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To find out more, please contact the Dietetic Department on:

T: 020 7234 2359 E:

[email protected]

FODMAP

FOURTEEN

FODMAPs

The Low

FODMAP Diet

What are FODMAPs?

FODMAP

s are found in a

vast array of the foods we eat.

FODMAP

s is an acronym for:

F

ermentable

O

ligosaccharides (e.g. fructans

and galactans)

D

isaccharides (e.g. lactose)

M

onosaccharides (e.g. excess

fructose)

A

nd

P

olyols (e.g. sorbitol, mannitol,

maltitol, xylitol and isomalt)

Where are FODMAPs found?

A few examples of common food

sources for each of the

FODMAP

s

are listed below.This list is by no means

exhaustive, the dietitians at London

Bridge Hospital will be able to provide

up to date details of the full list of foods

during a consultation.

Excess fructose:

apples, corn

syrup solids, high fructose corn syrup,

honey, mango, pear, watermelon.

Fructans:

artichokes (globe and

Jerusalem), asparagus, beetroot,

chicory, dandelion leaves, garlic (in

large quantities), leek, onion (brown,

white, Spanish, onion powder),

raddichio lettuce, rye (in large

amounts), spring onion (white part

only), wheat (in large amounts), inulin

(found naturally in many of

the foodstuffs listed above, as well

as in many processed foods as a

sugar, fat or flour replacement),

fructo-oligosaccharides.

Galacto-Oligosaccharides

(GOS):

chickpeas, legume beans

(e.g. baked beans, borlotti beans,

kidney beans), lentils.

Lactose:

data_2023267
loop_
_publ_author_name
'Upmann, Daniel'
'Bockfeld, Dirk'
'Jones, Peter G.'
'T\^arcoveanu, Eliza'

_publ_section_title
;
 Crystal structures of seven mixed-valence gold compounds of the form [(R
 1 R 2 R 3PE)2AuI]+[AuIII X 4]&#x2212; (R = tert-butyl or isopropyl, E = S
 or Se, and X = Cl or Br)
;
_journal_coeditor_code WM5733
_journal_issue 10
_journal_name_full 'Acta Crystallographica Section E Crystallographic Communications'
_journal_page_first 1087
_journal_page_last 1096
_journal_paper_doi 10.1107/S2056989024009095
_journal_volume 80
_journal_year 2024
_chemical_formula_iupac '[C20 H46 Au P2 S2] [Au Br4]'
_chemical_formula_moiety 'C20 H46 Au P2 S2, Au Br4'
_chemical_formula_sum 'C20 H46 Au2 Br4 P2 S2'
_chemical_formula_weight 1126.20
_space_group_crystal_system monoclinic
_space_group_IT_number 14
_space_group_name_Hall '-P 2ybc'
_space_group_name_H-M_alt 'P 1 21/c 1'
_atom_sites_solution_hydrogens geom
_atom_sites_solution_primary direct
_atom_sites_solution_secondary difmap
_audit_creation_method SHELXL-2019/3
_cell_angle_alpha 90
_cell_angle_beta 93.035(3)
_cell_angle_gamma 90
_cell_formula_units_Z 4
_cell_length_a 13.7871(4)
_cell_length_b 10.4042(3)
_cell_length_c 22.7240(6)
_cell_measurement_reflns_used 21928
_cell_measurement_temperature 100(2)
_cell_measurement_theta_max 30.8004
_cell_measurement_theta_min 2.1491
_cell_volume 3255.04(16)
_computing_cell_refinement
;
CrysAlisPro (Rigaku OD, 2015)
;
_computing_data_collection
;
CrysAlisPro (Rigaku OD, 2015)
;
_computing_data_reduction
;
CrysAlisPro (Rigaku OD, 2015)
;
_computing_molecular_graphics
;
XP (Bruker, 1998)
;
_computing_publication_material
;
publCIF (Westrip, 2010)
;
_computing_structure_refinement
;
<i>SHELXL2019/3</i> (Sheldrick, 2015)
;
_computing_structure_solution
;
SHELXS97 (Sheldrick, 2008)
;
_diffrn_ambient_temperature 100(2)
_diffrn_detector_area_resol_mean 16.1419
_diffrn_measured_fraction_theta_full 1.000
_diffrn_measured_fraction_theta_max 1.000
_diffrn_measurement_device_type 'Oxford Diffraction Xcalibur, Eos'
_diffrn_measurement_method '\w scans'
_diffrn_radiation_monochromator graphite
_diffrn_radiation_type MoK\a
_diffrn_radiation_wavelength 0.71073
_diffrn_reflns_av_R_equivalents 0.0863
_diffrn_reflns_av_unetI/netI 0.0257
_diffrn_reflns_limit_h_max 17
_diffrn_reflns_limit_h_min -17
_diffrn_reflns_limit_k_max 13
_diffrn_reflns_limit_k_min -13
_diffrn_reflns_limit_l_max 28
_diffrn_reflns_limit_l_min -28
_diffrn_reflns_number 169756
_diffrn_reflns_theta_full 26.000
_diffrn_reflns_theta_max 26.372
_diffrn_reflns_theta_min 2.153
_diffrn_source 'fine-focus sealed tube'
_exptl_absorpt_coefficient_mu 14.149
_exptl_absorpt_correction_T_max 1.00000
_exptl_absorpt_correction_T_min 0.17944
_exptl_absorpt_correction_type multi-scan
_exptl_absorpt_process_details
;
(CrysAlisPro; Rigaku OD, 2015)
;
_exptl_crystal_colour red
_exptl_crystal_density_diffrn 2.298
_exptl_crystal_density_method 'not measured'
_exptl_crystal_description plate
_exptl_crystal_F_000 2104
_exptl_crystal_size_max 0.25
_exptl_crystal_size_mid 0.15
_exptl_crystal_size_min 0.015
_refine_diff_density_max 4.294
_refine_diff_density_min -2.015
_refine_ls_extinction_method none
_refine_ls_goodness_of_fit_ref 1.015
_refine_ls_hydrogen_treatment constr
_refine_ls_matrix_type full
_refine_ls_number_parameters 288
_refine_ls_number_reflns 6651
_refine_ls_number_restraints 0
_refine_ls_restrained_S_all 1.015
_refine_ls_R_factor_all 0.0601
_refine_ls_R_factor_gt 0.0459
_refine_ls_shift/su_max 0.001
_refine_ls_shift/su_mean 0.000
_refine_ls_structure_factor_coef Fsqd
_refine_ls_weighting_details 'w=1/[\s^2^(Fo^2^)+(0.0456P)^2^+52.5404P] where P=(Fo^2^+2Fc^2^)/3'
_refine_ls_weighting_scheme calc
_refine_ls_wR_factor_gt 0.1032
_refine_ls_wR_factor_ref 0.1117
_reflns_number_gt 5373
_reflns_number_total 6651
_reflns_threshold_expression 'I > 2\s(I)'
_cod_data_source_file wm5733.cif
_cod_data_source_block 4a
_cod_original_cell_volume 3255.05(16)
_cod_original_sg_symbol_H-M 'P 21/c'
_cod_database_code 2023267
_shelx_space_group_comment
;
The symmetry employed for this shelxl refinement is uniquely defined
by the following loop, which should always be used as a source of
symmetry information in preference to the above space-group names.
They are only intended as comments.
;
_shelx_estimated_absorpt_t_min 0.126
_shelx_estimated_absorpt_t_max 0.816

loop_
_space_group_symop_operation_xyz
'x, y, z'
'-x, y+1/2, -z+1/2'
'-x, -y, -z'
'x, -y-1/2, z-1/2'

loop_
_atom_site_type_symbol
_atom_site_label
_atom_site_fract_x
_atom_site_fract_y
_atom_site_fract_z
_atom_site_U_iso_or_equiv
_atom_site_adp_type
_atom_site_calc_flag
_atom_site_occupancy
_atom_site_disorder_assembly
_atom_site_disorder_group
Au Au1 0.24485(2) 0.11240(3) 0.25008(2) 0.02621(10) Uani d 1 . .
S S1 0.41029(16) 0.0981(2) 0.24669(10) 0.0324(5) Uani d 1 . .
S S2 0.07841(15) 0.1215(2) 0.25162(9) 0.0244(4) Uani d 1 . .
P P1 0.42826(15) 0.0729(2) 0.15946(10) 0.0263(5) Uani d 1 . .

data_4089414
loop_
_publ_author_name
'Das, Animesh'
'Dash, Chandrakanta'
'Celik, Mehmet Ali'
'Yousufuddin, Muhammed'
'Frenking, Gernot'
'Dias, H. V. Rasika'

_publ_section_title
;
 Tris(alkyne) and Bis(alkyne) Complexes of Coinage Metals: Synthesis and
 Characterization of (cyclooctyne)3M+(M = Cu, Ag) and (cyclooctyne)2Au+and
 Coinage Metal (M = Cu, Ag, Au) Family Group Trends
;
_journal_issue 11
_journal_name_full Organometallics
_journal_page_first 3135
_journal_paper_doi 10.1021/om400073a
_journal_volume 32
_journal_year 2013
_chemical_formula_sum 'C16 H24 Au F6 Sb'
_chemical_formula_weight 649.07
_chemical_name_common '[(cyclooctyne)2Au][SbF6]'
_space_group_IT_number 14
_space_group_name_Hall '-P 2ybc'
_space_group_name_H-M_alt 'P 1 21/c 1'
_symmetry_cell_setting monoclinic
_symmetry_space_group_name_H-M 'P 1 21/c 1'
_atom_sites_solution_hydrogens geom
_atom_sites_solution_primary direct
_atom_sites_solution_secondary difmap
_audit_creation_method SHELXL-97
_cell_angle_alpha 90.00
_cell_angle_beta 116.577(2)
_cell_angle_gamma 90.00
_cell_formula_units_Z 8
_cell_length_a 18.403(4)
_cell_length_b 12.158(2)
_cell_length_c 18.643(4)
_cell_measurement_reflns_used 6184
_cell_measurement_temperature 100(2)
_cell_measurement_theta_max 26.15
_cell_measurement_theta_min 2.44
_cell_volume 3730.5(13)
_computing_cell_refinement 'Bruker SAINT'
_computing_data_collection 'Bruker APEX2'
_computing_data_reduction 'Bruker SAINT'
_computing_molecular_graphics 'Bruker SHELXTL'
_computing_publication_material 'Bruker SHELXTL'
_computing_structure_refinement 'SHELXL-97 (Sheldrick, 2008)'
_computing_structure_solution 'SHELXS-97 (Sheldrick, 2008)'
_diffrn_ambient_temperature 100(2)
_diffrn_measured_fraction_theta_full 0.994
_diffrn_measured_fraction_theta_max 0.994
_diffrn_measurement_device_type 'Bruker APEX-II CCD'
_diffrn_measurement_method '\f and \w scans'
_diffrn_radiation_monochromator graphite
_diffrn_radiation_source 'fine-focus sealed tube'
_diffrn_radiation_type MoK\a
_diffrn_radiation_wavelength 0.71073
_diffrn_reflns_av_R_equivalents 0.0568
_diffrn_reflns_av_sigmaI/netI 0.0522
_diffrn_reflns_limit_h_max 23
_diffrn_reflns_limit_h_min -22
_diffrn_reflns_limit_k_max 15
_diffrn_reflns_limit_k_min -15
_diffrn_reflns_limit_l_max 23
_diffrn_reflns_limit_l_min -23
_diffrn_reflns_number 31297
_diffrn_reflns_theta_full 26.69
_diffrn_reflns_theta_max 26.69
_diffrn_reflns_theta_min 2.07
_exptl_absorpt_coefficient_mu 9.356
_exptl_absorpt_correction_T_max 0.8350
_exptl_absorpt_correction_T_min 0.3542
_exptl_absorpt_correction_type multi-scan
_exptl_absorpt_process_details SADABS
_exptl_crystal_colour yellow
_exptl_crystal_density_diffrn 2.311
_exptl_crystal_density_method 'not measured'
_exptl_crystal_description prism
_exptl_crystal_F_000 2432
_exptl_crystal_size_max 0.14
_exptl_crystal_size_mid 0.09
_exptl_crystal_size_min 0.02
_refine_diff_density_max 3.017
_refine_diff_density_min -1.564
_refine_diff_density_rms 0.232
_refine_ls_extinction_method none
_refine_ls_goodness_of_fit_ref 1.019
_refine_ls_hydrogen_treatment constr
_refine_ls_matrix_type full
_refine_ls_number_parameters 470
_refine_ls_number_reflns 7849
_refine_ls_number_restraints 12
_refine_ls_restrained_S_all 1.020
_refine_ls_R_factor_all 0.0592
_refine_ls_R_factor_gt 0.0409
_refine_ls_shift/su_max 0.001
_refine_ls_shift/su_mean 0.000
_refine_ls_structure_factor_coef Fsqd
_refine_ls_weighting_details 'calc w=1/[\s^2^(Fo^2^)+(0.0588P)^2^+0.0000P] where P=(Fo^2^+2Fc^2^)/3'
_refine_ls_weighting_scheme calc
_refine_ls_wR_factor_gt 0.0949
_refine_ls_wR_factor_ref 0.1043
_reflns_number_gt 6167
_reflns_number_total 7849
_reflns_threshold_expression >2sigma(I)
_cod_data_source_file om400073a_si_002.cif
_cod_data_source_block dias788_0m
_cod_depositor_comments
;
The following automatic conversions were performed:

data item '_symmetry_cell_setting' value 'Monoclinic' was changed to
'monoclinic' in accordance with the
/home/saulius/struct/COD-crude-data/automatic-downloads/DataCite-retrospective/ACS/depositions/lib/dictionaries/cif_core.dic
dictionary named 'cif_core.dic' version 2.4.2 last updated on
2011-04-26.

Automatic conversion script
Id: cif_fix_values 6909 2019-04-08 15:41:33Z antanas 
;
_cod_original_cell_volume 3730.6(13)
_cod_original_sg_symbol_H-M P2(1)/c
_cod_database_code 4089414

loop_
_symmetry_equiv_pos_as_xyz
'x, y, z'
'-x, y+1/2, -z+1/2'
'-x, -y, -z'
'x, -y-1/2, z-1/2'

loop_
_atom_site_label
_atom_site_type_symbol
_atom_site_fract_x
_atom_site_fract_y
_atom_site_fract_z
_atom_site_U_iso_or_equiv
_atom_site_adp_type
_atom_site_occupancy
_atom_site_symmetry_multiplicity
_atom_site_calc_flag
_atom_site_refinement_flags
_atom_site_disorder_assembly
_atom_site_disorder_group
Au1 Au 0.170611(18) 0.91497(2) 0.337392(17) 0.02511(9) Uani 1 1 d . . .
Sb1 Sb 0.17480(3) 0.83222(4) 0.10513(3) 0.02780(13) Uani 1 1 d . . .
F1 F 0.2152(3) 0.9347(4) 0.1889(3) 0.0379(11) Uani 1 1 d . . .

milk, condensed and

evaporated milk custard, dairy

desserts, ice-cream, margarine, milk

powder, soft unripened cheeses

(e.g. ricotta, cottage, cream,

marscarpone), yoghurt.

Polyols:

apples, apricots,

avocado, cherries, longon, lychee,

mushrooms, nectarines, pears,

plums, prunes, sorbitol (420),

mannitol (421), xylitol (967),

maltitol (965) and isomalt (953).

What can be eaten on a low

FODMAP diet?

The low

FODMAP

diet involves

many dietary changes that are best

described to a patient in consultation

with a dietitian. For expert dietitian

advice, please contact the Dietetic

Department.

The Dietetic Service is available to

all inpatients and outpatients during

their treatment. Each member of the

Dietetic Department is a registered

dietitian holding current registration

with the Health Professions Council

(HPC), member of the British

Dietetic Association (BDA) and

registered provider with medical

insurance companies.

The low FODMAP diet originated in Australia and was developed by a team at Monash

University in Melbourne following extensive research in 2001. It has now been successfully

adapted to the UK by researchers at King’s College London and implemented in the private

sector by the Dietetics Department at London Bridge Hospital.

FODMAPs can be found in many of

the foods we eat. FODMAPs is an

acronym referring to

F

ermentable,

O

ligosaccharides,

D

isaccharides,

M

onosaccharides

A

nd

P

olyols.

These short chain carbohydrates (e.g.

fructans, galacto-oligosaccharides,

polyols, fructose and lactose) can be

poorly absorbed in some patients’

small intestine. Ingestion of FODMAPs

leads to alterations in fluid content

and bacterial fermentation in the colon

triggering functional gut symptoms

in susceptible individuals. Removing

FODMAPs from the diet can be a

highly effective means of improving the

symptoms of people with functional

gut disorders such as Irritable Bowel

Syndrome (IBS). Symptoms of IBS

include abdominal bloating and

distension, excess wind (flatulence),

abdominal pain, nausea, changes in

bowel habits (diarrhoea, constipation

or a combination of both), and other

gastro-intestinal symptoms.